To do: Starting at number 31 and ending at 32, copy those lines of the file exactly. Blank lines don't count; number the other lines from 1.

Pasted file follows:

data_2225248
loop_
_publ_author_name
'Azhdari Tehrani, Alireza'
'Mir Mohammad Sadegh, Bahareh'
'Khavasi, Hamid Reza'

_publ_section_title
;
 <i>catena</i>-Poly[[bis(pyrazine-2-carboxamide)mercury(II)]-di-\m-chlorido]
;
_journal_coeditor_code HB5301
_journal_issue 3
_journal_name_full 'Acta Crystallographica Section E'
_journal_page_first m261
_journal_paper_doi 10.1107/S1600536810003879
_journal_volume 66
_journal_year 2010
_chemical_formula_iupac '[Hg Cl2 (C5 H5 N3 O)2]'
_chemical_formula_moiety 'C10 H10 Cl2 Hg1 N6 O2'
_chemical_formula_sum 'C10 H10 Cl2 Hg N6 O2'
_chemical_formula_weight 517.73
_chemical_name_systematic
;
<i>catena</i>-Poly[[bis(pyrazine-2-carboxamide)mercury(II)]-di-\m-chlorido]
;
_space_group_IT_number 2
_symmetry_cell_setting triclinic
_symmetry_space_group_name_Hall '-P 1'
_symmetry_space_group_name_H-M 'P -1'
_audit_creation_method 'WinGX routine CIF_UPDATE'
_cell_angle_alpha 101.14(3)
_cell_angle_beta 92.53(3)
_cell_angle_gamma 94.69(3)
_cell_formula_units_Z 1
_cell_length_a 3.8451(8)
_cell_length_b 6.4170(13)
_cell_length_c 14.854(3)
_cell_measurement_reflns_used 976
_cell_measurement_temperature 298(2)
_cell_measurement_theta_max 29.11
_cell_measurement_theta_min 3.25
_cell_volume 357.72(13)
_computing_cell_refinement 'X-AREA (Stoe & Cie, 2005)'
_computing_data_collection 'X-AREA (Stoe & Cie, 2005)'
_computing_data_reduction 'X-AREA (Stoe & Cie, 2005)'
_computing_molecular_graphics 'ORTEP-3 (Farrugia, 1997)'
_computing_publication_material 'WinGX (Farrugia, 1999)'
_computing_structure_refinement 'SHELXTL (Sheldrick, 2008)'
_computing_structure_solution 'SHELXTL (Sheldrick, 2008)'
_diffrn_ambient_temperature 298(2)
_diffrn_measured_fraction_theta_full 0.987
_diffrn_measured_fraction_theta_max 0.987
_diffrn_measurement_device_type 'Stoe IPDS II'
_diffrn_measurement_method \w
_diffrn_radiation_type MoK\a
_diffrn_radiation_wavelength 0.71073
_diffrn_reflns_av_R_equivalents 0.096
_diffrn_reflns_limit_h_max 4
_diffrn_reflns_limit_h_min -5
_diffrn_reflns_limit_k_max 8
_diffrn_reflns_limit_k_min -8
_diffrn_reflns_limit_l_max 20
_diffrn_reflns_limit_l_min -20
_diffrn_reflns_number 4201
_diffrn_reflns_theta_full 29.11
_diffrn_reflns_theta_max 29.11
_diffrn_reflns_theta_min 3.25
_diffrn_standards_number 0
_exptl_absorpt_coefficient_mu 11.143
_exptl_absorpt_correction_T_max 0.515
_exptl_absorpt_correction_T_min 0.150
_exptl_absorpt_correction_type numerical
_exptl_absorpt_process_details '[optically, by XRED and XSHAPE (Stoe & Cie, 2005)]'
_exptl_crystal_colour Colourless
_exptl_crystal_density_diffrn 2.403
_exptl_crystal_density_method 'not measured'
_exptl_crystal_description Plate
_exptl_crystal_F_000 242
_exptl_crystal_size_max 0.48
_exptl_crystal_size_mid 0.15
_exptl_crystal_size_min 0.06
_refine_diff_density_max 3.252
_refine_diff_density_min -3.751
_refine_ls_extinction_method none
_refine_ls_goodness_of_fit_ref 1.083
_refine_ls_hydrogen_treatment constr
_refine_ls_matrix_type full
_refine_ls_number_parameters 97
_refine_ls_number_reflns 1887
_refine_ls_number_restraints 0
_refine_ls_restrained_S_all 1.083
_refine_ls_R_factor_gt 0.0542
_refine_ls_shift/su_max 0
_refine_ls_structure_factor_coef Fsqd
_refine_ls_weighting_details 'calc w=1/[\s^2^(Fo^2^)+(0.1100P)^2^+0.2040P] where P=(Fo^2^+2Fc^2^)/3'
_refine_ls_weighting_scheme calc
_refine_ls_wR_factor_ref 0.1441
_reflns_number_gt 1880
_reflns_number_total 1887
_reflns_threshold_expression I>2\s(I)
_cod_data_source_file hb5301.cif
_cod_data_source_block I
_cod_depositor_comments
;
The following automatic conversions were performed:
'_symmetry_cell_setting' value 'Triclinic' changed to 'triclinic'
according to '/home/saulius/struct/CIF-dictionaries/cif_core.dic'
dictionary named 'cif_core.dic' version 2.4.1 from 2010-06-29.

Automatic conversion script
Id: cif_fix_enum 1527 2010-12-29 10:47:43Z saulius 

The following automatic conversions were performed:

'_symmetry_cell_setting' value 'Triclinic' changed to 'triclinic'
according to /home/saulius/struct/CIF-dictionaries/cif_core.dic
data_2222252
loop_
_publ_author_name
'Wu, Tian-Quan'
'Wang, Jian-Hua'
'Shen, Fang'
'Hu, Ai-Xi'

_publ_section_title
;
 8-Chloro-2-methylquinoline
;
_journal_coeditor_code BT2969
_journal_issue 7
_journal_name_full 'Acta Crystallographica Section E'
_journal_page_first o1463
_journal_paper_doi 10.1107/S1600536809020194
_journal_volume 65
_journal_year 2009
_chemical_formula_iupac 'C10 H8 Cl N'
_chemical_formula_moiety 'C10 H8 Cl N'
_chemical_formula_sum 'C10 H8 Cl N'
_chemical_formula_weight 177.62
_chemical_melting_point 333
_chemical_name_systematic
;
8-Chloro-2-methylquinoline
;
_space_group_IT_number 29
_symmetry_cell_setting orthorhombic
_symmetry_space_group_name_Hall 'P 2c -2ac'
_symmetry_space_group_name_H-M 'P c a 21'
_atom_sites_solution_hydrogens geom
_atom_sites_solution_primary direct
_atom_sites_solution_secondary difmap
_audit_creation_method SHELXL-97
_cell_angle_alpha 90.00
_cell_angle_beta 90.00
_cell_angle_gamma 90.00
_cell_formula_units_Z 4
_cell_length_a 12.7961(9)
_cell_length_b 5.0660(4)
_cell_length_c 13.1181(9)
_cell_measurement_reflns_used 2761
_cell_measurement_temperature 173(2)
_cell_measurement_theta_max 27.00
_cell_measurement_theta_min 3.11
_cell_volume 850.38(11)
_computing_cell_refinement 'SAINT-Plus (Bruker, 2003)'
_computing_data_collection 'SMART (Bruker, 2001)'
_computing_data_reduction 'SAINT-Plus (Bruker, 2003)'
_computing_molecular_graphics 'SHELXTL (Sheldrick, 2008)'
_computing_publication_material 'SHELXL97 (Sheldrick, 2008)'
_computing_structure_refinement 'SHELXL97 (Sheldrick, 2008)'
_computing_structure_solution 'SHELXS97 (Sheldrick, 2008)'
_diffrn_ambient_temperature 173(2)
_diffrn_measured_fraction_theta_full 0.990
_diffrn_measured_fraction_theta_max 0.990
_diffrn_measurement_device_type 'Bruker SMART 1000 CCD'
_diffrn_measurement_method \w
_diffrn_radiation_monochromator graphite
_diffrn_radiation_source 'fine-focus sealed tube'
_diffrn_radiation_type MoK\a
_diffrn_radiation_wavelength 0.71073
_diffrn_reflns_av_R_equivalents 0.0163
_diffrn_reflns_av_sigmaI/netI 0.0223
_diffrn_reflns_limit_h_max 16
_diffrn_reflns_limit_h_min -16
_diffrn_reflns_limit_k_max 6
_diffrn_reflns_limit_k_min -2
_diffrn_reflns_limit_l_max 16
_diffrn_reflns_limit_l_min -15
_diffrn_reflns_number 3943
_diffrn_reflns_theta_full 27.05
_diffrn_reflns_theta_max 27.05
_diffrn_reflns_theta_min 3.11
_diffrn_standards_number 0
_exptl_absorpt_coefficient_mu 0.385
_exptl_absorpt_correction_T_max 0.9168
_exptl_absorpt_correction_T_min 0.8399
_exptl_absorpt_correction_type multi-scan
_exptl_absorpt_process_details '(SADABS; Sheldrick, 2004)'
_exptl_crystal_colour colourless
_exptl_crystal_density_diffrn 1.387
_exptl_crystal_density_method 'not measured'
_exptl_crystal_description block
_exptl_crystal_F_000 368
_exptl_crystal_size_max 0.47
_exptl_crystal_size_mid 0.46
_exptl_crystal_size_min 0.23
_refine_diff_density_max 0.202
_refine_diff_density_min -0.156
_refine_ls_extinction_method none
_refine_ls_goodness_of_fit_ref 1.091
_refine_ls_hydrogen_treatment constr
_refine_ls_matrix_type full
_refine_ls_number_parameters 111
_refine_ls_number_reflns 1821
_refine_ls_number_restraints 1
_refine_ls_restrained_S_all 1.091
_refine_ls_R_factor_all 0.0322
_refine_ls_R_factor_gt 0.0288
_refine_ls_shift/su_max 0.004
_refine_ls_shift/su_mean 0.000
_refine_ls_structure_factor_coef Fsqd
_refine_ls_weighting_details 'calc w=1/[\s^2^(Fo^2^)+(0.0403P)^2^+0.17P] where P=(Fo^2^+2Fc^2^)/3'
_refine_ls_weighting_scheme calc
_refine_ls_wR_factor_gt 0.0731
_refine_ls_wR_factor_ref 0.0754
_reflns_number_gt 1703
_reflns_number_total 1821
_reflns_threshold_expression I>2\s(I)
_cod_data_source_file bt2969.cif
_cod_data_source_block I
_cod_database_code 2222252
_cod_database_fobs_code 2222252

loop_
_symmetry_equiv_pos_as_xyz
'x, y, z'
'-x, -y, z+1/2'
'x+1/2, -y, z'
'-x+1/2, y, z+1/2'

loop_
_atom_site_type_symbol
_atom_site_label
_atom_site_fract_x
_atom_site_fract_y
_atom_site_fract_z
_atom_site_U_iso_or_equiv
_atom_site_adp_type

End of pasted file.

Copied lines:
_cell_angle_alpha 101.14(3)
_cell_angle_beta 92.53(3)